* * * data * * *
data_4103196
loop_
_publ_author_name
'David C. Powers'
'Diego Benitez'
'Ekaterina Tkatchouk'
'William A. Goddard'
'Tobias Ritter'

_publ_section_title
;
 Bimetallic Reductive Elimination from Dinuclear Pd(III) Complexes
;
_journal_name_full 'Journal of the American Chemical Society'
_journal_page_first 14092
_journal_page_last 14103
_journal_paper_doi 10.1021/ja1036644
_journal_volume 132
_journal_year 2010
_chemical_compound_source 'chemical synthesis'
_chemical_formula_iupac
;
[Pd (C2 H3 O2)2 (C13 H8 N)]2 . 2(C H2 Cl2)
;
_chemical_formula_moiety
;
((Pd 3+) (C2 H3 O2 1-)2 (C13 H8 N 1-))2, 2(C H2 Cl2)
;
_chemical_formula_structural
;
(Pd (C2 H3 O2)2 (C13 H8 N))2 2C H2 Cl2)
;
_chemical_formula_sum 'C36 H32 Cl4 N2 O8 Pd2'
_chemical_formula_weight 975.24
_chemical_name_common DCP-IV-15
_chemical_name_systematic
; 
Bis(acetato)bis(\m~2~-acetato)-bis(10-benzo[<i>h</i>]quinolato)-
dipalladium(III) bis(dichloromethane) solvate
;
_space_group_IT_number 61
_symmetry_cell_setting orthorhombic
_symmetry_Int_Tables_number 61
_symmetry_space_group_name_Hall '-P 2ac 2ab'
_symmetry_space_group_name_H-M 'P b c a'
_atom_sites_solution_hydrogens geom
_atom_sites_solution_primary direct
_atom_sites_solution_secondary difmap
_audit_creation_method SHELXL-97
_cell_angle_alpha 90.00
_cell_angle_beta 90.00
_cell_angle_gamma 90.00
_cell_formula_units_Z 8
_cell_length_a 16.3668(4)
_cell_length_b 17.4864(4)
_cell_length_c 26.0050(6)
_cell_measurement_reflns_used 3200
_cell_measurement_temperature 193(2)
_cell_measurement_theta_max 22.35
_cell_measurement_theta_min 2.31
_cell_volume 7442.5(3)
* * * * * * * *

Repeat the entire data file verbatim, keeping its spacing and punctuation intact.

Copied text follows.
data_4103196
loop_
_publ_author_name
'David C. Powers'
'Diego Benitez'
'Ekaterina Tkatchouk'
'William A. Goddard'
'Tobias Ritter'

_publ_section_title
;
 Bimetallic Reductive Elimination from Dinuclear Pd(III) Complexes
;
_journal_name_full 'Journal of the American Chemical Society'
_journal_page_first 14092
_journal_page_last 14103
_journal_paper_doi 10.1021/ja1036644
_journal_volume 132
_journal_year 2010
_chemical_compound_source 'chemical synthesis'
_chemical_formula_iupac
;
[Pd (C2 H3 O2)2 (C13 H8 N)]2 . 2(C H2 Cl2)
;
_chemical_formula_moiety
;
((Pd 3+) (C2 H3 O2 1-)2 (C13 H8 N 1-))2, 2(C H2 Cl2)
;
_chemical_formula_structural
;
(Pd (C2 H3 O2)2 (C13 H8 N))2 2C H2 Cl2)
;
_chemical_formula_sum 'C36 H32 Cl4 N2 O8 Pd2'
_chemical_formula_weight 975.24
_chemical_name_common DCP-IV-15
_chemical_name_systematic
; 
Bis(acetato)bis(\m~2~-acetato)-bis(10-benzo[<i>h</i>]quinolato)-
dipalladium(III) bis(dichloromethane) solvate
;
_space_group_IT_number 61
_symmetry_cell_setting orthorhombic
_symmetry_Int_Tables_number 61
_symmetry_space_group_name_Hall '-P 2ac 2ab'
_symmetry_space_group_name_H-M 'P b c a'
_atom_sites_solution_hydrogens geom
_atom_sites_solution_primary direct
_atom_sites_solution_secondary difmap
_audit_creation_method SHELXL-97
_cell_angle_alpha 90.00
_cell_angle_beta 90.00
_cell_angle_gamma 90.00
_cell_formula_units_Z 8
_cell_length_a 16.3668(4)
_cell_length_b 17.4864(4)
_cell_length_c 26.0050(6)
_cell_measurement_reflns_used 3200
_cell_measurement_temperature 193(2)
_cell_measurement_theta_max 22.35
_cell_measurement_theta_min 2.31
_cell_volume 7442.5(3)